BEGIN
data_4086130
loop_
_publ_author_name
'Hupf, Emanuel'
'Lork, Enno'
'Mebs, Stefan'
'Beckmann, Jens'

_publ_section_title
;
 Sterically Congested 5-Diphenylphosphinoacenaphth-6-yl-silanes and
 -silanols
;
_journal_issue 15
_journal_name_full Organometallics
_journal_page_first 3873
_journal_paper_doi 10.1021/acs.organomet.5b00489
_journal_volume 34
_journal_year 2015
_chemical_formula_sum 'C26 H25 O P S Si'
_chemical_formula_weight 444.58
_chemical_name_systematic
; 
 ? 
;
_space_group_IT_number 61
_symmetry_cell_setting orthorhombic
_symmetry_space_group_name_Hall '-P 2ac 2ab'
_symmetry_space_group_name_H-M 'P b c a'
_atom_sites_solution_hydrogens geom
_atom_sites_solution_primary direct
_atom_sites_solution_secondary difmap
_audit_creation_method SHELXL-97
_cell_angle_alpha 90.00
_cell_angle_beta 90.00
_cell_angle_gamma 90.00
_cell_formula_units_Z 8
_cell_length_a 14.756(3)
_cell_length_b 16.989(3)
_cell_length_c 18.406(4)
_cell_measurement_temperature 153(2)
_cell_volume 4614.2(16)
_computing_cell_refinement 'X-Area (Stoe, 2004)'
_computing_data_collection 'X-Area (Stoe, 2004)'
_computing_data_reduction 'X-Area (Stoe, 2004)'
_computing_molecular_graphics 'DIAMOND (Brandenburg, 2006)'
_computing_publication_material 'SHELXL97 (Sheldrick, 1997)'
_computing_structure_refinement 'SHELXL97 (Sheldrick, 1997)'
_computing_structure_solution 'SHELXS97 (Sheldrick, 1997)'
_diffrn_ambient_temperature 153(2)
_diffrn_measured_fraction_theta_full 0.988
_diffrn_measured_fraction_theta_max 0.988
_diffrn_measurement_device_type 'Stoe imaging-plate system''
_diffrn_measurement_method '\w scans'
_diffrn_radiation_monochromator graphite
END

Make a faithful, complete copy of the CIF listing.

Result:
data_4086130
loop_
_publ_author_name
'Hupf, Emanuel'
'Lork, Enno'
'Mebs, Stefan'
'Beckmann, Jens'

_publ_section_title
;
 Sterically Congested 5-Diphenylphosphinoacenaphth-6-yl-silanes and
 -silanols
;
_journal_issue 15
_journal_name_full Organometallics
_journal_page_first 3873
_journal_paper_doi 10.1021/acs.organomet.5b00489
_journal_volume 34
_journal_year 2015
_chemical_formula_sum 'C26 H25 O P S Si'
_chemical_formula_weight 444.58
_chemical_name_systematic
; 
 ? 
;
_space_group_IT_number 61
_symmetry_cell_setting orthorhombic
_symmetry_space_group_name_Hall '-P 2ac 2ab'
_symmetry_space_group_name_H-M 'P b c a'
_atom_sites_solution_hydrogens geom
_atom_sites_solution_primary direct
_atom_sites_solution_secondary difmap
_audit_creation_method SHELXL-97
_cell_angle_alpha 90.00
_cell_angle_beta 90.00
_cell_angle_gamma 90.00
_cell_formula_units_Z 8
_cell_length_a 14.756(3)
_cell_length_b 16.989(3)
_cell_length_c 18.406(4)
_cell_measurement_temperature 153(2)
_cell_volume 4614.2(16)
_computing_cell_refinement 'X-Area (Stoe, 2004)'
_computing_data_collection 'X-Area (Stoe, 2004)'
_computing_data_reduction 'X-Area (Stoe, 2004)'
_computing_molecular_graphics 'DIAMOND (Brandenburg, 2006)'
_computing_publication_material 'SHELXL97 (Sheldrick, 1997)'
_computing_structure_refinement 'SHELXL97 (Sheldrick, 1997)'
_computing_structure_solution 'SHELXS97 (Sheldrick, 1997)'
_diffrn_ambient_temperature 153(2)
_diffrn_measured_fraction_theta_full 0.988
_diffrn_measured_fraction_theta_max 0.988
_diffrn_measurement_device_type 'Stoe imaging-plate system''
_diffrn_measurement_method '\w scans'
_diffrn_radiation_monochromator graphite